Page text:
The moral  essence of Judge Weeramantry is enshrined in his dissenting judgment. There is no other  legal force  in the international arena that can  stand up for the powerless defying the Big Powers. His  dissenting  judgment is his everlasting  contribution  to the future of mankind. Considering  the potential to wipe out  humanity with WMDs stored in the  silos  of Big Powers and considering the unforgiveable scale of crimes committed  at Hiroshima  and  Nagasaki, what moral right did the judges of the ICJ have to legalise nuclear weapons? The Court President, Mohammed Bedjaoui, stated categorically : Nuclear weapons, the ultimate evil, destabilize humanitarian law, which is the law of the lesser evil. The existence of nuclear weapons is therefore a challenge to the very existence of humanitarian law, not to mention their long-term effects of damage to the human environment, in respect to which the right to life can be exercised.” Having  said that he cast his decisive vote to legalise the use of nuclear weapons. After such knowledge, what forgiveness?” (T. S. Eliot –  Gerontion )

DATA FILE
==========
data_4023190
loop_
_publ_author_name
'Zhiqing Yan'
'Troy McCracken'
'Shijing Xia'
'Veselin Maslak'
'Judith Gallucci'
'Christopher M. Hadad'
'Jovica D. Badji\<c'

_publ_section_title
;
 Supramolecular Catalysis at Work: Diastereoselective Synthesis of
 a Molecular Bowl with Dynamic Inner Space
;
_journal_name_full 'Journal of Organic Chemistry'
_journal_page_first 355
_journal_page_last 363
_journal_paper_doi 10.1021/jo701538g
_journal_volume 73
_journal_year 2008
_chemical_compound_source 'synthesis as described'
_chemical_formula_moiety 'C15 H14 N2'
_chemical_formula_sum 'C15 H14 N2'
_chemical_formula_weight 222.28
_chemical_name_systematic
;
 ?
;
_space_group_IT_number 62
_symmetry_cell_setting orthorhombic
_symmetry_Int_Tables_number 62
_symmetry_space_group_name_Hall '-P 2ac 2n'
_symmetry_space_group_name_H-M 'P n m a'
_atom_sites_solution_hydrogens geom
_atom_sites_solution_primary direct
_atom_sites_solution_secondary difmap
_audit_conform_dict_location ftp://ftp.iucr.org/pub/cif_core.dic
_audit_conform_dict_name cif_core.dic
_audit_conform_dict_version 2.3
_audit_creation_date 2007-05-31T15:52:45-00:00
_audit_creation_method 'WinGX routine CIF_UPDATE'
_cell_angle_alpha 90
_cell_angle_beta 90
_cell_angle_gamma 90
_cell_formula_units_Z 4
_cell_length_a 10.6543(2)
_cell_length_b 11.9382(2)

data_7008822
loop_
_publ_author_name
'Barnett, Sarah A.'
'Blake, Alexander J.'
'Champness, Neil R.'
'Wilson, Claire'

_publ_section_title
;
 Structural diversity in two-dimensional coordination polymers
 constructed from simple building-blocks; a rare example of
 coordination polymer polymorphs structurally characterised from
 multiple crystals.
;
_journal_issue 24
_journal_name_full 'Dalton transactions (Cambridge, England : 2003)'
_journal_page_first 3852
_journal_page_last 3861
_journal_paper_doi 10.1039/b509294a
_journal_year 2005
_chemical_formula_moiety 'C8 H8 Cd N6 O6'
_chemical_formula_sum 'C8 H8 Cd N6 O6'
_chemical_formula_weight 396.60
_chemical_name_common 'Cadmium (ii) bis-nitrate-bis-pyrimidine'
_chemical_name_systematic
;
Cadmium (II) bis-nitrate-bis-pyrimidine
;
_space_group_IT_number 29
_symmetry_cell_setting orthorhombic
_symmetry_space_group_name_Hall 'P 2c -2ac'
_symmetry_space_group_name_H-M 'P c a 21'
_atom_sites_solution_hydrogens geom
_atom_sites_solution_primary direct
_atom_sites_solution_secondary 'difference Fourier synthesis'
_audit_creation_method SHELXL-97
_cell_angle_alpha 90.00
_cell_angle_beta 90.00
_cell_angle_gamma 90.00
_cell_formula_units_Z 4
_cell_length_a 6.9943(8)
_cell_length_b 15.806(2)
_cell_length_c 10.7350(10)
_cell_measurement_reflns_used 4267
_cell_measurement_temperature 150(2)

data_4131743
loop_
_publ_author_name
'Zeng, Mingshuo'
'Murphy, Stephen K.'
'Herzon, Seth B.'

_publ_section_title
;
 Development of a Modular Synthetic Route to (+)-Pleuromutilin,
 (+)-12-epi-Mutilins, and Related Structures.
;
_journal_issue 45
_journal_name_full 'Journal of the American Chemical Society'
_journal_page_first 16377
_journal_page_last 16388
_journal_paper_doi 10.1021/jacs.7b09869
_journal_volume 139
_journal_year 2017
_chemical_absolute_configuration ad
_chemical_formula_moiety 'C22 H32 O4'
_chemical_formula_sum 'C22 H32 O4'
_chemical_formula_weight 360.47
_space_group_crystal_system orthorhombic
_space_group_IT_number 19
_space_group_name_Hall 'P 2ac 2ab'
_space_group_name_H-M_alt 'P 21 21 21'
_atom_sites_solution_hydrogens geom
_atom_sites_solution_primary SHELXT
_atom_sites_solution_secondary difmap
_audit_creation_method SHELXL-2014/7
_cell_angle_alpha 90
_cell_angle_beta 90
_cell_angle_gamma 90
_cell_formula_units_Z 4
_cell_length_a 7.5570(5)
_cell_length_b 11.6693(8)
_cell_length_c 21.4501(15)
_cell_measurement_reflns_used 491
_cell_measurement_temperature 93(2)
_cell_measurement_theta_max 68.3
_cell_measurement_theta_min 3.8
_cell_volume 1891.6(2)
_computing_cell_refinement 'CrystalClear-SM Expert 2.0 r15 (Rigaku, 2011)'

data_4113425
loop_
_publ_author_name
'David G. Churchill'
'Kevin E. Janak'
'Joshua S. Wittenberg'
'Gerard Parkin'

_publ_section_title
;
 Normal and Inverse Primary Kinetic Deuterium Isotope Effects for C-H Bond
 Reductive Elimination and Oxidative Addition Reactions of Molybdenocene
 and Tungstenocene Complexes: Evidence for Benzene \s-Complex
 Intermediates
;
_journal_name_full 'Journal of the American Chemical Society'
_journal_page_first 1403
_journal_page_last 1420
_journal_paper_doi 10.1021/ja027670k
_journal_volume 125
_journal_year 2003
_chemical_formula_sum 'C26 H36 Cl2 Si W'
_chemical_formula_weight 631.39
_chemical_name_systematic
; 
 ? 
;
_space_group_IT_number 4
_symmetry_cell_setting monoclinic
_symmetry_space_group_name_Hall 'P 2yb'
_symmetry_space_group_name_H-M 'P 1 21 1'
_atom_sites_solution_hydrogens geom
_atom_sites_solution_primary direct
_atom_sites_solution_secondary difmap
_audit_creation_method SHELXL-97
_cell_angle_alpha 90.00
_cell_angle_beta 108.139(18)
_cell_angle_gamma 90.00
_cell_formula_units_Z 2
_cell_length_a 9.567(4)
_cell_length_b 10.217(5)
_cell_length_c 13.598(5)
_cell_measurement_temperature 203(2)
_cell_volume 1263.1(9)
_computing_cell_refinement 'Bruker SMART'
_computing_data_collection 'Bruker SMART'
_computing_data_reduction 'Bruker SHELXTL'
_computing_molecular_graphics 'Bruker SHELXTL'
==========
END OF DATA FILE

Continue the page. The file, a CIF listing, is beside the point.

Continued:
In some of his conversations with me Judge Weeramantry expressed his utter dismay about his fellow judges who were ignorant of some of the fundamentals of the global culture. One judge, for instance, had thought that Buddhism was some voodoo cult! Though the ICJ was supposed to be a universal court of justice for all mankind it was primarily dominated, like all other UN organisations, by Western, or Western-oriented legal eagles whose limited knowledge on the diverse global culture was  deplorable. He was, perhaps, the  pre-eminent polymath with a 20-20 vision in the land of blind.  In his biography he was critical about international justice system in  which the Western lawyers dominated every department of the international law. The best of specialists in international law came from Western  universities and legal agencies, the prosecutors came from Western legal systems, the majority of judges too were drawn from Western or pro-Western countries. Since the West dominates the international judicial system what chances have the rest in seeking justice at the ICJ?